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Calypso Rose – Trinidad & Tobago’s Most prominent Female Music Ambassador

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In 1979 the New York Times wrote that “people who will not trust politicians will listen to the common sense commentary of a celebrated calypso singer and song-writer like Calypso Rose.”

The fourth of 13 children, Linda McCartha Monica Sandy-Lewis, was born on April 27, 1940, in Bethel, Tobago, the birthplace of Calypso.

Calypso Rose, as she is known worldwide, is not the first female singer of Calypso music, but she is considered the mother of female Calypsonians.   Her more than 1000 songs and over 20 albums tackle life’s social and political issues.

Even though her parents initially opposed her singing in Carnival tents, saying calypso “belongs to the devil,” it did not stop her from pursuing her dream.  She started singing at age 13, and her career was greatly influenced by Lord Kitchener, the “grandmaster of Calypso.”

In 1966, her song “Fire in Meh Wire” was translated into eight different languages and was the first calypso to run two years in a row at the Trinidad Carnival.

Over the years, Calypso Rose became so influential with her music that she began winning road march titles outside Trinidad.  She won her first title in the Virgin Islands and, in 1978, was the first female to win the national road march title in Trinidad.  That year the Calypso King competition changed its name to Calypso Monarch because of her female influence.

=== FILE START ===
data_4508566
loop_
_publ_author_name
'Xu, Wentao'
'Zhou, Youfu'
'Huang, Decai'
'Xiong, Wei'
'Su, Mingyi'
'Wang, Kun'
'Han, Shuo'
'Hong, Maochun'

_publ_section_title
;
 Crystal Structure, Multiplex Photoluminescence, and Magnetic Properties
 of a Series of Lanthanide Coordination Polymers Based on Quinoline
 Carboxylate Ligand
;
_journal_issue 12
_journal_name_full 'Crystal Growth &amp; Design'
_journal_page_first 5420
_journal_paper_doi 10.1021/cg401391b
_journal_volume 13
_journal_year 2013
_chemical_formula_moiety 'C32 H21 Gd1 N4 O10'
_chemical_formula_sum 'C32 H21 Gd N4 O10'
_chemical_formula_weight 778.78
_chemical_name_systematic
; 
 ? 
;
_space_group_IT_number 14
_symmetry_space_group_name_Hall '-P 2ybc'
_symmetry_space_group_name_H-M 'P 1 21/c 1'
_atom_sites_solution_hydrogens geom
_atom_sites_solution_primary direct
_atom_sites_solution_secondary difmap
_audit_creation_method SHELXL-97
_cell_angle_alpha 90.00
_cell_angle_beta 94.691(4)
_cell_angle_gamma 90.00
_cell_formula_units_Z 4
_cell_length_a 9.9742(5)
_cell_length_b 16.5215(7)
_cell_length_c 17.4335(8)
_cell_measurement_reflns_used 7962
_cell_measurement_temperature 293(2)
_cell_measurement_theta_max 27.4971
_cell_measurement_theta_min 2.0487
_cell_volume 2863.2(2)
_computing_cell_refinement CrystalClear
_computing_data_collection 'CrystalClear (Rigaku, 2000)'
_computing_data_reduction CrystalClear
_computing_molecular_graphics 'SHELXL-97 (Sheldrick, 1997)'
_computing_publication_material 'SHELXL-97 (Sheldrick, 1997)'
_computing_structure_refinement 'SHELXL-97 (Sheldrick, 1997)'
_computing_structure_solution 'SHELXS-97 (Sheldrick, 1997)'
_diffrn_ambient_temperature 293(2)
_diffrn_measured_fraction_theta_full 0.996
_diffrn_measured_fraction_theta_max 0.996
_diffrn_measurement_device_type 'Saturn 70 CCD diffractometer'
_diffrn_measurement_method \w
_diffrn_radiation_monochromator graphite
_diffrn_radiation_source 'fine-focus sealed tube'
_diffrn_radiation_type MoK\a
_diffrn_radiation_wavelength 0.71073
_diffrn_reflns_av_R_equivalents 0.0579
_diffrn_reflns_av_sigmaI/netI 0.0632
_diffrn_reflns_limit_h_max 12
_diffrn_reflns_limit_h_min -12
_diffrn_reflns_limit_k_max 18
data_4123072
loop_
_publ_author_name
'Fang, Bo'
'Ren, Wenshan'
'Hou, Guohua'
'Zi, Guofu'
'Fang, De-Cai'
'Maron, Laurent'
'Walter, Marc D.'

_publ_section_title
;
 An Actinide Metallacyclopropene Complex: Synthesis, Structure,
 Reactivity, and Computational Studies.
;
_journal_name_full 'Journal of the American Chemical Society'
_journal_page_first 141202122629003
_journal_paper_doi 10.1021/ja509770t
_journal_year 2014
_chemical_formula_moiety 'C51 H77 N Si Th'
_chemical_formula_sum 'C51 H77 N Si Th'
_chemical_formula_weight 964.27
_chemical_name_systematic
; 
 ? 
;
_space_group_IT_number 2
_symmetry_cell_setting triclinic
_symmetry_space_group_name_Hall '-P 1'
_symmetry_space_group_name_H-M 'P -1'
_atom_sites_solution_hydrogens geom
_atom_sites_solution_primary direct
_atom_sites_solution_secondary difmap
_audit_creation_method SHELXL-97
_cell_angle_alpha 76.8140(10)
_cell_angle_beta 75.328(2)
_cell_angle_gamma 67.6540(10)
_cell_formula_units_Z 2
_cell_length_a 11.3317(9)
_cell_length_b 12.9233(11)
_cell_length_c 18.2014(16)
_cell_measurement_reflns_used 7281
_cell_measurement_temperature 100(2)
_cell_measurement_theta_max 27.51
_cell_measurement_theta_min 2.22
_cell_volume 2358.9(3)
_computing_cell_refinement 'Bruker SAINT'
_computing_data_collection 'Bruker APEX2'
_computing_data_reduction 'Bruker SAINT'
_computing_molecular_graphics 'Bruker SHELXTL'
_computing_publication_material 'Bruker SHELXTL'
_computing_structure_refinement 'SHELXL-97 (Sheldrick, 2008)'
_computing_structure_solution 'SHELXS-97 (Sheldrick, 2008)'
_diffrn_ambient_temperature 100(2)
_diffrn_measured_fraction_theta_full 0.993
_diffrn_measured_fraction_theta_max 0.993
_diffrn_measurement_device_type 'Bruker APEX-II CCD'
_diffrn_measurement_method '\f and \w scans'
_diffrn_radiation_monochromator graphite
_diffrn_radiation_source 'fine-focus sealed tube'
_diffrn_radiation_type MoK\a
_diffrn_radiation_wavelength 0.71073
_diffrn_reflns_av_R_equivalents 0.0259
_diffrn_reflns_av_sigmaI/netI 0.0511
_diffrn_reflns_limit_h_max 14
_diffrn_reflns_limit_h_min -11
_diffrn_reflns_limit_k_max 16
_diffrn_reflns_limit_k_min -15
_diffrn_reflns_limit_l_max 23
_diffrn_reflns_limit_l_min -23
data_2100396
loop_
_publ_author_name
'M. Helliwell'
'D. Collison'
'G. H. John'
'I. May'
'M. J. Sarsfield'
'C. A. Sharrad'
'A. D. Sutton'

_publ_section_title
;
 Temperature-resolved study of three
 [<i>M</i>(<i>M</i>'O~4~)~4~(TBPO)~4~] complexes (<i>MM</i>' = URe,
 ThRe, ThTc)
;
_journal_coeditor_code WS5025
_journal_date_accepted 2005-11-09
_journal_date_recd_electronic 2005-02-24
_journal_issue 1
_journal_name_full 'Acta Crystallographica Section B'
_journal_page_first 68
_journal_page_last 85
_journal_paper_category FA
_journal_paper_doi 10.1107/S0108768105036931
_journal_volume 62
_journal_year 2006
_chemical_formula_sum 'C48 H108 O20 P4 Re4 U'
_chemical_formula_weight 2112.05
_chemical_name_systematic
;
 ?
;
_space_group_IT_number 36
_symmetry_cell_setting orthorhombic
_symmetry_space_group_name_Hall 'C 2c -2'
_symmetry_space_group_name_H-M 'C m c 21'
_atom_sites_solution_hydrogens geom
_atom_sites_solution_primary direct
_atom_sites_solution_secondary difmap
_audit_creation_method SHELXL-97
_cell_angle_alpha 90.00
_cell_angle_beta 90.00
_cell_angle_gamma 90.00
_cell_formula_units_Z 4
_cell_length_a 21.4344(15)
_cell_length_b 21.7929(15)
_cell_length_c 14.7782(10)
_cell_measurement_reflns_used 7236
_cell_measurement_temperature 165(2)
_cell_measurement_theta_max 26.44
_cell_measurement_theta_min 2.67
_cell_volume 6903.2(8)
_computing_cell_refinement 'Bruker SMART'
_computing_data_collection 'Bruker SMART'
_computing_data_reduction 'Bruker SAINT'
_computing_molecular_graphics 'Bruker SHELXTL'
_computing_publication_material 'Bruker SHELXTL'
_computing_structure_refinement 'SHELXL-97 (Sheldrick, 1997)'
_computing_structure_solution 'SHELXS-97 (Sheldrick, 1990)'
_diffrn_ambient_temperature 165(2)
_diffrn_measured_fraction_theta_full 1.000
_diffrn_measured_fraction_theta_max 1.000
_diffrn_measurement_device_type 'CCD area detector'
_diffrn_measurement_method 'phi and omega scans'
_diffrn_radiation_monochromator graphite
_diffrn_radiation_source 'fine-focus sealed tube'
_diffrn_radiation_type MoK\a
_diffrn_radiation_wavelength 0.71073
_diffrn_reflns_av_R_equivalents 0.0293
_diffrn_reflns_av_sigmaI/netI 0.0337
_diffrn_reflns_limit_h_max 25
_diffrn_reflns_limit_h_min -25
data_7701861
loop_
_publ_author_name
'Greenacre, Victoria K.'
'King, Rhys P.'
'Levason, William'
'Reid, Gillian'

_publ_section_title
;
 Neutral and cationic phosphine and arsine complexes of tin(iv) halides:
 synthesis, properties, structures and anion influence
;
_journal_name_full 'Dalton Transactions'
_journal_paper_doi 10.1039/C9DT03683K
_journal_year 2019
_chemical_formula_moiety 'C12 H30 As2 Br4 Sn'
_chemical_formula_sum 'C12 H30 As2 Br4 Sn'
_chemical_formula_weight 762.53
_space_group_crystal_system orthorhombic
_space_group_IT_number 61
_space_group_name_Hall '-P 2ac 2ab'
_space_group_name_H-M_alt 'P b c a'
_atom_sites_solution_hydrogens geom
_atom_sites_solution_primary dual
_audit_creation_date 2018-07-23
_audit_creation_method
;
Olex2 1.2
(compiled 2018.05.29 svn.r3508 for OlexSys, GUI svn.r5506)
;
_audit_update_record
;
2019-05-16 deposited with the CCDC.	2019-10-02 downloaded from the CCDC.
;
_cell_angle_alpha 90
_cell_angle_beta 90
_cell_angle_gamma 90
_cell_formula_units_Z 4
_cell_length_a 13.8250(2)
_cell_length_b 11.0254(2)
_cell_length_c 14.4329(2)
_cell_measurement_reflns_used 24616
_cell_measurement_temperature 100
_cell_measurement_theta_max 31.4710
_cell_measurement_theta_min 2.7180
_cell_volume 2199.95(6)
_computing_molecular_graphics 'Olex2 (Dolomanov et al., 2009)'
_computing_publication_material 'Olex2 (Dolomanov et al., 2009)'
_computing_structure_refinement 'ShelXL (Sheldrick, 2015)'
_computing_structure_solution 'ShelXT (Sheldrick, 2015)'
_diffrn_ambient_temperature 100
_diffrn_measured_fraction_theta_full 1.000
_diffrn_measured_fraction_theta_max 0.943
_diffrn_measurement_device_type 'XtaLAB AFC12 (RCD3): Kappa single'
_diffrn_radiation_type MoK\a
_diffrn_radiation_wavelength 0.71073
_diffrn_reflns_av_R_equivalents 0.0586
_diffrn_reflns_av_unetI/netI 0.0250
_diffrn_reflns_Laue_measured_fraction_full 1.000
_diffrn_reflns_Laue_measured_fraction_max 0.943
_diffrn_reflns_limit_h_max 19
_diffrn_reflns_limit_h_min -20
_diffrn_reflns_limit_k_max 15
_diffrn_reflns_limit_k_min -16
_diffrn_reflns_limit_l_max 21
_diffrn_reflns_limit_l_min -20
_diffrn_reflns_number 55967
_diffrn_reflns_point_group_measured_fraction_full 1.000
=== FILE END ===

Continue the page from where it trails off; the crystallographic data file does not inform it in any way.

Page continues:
Her talent was not only confined to music.  She has had roles in three movies; Bacchanal Time (1979), One Hand Don’t Clap (1991), and Calypso Rose: The Lioness of the Jungle (2011).

As a result of her incredible career and influence, Calypso Rose has received over twenty awards and honors from her country and internationally.  In 2014 she was presented with an honorary Doctor of Letters by the University of the West Indies.  Trinidad and Tobago gave her the country’s highest honor in 2017; The Order of the Republic of Trinidad and Tobago.  That same year, she won the French Grammy Victoire de la Musique in Paris because of her album “Far From Home.”  The latter she designated as one of the “two proudest moments” of her life.   The other was winning the  Calypso Monarch.

Over the years, Rose has had several health issues.  She survived breast cancer in 1996, stomach cancer in 1998, diabetes, and two heart attacks.

She currently lives in New York. At age 82, this musician and songwriter has been one of the most prominent ambassadors of Calypso music for Trinidad and Tobago and the Caribbean.

Read Similar Story: Trinidadian living legend Calypso Rose makes history at Coachella

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